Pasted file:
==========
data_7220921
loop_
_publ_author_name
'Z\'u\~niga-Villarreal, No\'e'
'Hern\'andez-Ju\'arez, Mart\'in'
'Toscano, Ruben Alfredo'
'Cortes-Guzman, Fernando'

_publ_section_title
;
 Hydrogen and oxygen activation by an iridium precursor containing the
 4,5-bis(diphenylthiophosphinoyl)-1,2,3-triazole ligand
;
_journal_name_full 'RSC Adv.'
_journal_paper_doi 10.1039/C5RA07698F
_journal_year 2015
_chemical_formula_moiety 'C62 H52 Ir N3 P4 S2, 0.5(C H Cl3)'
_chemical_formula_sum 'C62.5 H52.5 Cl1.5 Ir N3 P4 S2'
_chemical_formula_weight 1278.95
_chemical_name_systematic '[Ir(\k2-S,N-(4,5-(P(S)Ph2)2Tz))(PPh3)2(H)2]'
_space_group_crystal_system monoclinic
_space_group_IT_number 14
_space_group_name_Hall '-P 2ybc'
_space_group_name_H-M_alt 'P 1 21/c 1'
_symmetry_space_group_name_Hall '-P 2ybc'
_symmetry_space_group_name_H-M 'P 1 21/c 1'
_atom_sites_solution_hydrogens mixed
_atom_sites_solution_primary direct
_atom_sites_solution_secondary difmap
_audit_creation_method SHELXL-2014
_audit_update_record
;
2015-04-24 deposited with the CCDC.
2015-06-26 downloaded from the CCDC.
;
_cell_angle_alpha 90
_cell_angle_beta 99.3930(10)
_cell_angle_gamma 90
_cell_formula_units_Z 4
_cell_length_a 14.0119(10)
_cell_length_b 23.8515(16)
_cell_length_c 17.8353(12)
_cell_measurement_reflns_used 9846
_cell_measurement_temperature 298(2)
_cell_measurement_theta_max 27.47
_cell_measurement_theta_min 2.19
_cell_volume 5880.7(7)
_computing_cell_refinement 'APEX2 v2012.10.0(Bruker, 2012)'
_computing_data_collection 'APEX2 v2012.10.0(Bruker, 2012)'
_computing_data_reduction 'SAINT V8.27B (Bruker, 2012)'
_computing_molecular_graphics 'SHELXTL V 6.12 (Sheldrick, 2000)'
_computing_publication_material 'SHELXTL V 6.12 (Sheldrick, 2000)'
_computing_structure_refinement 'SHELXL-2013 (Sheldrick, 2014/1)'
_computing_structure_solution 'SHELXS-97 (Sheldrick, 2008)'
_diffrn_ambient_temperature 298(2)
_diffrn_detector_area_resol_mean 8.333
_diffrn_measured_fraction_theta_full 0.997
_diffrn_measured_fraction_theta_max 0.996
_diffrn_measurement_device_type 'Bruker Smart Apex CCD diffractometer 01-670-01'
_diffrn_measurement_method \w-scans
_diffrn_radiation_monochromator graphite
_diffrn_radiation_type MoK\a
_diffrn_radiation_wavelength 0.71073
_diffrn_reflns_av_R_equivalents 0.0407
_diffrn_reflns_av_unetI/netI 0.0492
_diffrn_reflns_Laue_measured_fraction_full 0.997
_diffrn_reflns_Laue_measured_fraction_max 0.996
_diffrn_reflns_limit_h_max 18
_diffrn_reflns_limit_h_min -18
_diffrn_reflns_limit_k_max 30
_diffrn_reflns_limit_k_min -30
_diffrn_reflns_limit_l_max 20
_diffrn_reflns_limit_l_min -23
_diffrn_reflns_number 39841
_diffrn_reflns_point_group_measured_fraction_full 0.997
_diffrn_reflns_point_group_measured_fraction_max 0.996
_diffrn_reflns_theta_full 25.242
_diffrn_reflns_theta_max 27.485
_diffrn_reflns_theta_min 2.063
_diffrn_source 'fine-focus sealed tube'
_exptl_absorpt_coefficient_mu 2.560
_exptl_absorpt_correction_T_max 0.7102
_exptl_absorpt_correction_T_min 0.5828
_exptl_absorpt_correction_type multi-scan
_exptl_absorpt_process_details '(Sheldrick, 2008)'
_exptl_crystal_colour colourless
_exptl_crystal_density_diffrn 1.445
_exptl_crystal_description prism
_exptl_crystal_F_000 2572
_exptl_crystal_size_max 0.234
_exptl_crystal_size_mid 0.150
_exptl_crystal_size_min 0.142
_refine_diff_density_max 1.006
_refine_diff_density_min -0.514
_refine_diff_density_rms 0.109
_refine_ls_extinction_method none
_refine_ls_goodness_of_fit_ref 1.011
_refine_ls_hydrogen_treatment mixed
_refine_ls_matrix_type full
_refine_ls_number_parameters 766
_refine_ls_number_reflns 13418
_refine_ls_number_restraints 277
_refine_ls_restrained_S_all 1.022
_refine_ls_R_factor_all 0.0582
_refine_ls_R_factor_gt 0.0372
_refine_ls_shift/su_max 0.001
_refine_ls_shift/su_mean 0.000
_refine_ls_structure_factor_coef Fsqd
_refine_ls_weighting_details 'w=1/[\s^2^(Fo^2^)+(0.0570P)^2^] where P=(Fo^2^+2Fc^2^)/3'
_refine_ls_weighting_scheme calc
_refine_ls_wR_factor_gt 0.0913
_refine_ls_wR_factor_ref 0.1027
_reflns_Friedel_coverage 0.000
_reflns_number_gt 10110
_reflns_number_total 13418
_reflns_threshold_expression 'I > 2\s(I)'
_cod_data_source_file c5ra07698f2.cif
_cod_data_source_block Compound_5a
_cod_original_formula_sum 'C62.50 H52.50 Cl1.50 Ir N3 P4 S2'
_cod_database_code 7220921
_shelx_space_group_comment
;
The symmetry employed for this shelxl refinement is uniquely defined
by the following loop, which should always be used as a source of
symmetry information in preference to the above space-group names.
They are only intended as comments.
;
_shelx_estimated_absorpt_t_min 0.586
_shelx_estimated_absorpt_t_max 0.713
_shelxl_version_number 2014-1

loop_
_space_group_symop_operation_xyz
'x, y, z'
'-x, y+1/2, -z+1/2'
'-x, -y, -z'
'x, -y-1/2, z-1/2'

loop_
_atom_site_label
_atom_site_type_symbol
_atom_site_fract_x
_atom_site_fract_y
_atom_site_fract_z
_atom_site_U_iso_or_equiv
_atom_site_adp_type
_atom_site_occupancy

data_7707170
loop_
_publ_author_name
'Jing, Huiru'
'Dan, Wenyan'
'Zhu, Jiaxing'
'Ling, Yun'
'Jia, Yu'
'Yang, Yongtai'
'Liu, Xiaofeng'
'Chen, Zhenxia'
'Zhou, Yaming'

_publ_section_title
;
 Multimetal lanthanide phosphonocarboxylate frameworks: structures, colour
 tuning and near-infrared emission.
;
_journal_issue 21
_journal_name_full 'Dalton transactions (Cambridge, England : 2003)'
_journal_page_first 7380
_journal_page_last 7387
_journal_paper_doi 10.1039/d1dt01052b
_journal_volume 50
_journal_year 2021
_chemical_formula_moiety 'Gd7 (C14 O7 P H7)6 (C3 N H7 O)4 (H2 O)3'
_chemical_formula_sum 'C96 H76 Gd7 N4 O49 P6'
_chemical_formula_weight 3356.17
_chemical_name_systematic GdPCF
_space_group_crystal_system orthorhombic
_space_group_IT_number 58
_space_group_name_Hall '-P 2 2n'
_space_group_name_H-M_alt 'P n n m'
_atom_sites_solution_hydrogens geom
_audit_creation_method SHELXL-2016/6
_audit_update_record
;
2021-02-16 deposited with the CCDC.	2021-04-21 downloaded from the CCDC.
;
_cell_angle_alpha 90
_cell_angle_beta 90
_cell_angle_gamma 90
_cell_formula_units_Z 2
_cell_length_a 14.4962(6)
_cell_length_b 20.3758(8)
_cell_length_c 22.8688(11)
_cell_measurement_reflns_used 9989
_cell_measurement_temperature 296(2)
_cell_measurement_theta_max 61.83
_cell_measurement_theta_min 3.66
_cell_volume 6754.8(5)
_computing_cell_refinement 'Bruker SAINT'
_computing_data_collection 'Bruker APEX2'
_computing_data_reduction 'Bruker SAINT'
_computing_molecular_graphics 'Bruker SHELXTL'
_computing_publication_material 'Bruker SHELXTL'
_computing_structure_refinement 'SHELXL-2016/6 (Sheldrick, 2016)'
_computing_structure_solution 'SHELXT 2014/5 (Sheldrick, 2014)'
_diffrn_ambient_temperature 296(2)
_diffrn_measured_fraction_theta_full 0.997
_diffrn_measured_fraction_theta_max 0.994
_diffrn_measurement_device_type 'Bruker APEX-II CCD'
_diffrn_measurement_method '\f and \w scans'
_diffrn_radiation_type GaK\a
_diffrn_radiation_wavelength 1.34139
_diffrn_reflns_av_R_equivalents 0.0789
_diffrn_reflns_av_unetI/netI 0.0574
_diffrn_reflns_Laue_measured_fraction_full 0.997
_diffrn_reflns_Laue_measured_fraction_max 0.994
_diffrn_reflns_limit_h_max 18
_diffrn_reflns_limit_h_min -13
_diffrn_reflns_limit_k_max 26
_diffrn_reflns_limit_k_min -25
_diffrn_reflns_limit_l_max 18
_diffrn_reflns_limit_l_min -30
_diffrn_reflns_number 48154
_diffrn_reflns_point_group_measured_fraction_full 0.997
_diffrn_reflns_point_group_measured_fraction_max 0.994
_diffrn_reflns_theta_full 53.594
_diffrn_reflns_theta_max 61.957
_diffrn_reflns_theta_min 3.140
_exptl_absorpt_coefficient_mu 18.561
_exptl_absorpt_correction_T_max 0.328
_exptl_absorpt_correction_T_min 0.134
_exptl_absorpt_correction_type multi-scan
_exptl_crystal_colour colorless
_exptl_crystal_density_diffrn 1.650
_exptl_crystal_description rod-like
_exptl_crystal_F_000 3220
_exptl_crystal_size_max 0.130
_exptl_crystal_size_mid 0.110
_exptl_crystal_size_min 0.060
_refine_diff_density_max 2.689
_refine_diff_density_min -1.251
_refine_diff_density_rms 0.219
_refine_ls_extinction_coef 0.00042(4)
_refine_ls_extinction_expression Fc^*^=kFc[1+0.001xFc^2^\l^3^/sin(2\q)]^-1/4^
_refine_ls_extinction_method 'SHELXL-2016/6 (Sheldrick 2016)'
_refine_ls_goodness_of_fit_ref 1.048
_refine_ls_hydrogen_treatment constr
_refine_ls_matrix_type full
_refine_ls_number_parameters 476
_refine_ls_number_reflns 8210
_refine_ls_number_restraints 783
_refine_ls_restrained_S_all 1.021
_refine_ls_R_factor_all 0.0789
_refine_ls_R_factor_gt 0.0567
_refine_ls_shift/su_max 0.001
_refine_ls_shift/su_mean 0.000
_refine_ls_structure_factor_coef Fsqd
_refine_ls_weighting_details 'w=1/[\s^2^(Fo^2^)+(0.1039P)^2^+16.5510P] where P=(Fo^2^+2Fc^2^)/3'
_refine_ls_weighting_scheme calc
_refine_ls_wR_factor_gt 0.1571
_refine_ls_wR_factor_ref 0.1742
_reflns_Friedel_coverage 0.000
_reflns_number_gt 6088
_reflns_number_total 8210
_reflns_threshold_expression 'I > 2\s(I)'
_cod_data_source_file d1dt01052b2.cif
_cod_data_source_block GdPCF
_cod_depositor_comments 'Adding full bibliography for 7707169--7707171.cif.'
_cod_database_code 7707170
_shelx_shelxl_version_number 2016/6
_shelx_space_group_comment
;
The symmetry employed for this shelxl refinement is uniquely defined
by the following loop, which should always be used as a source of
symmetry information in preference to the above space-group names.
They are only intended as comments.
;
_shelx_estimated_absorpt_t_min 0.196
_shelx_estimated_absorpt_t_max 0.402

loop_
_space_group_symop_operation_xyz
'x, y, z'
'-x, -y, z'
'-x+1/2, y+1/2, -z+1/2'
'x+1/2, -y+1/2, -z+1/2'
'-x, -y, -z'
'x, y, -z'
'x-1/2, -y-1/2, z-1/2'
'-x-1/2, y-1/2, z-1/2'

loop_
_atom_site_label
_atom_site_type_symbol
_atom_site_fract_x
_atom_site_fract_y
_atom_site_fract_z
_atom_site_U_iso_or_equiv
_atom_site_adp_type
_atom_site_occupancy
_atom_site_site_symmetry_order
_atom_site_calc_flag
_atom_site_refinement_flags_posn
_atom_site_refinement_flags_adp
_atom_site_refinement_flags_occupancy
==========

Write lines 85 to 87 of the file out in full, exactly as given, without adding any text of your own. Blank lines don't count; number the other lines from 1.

_exptl_crystal_colour colourless
_exptl_crystal_density_diffrn 1.445
_exptl_crystal_description prism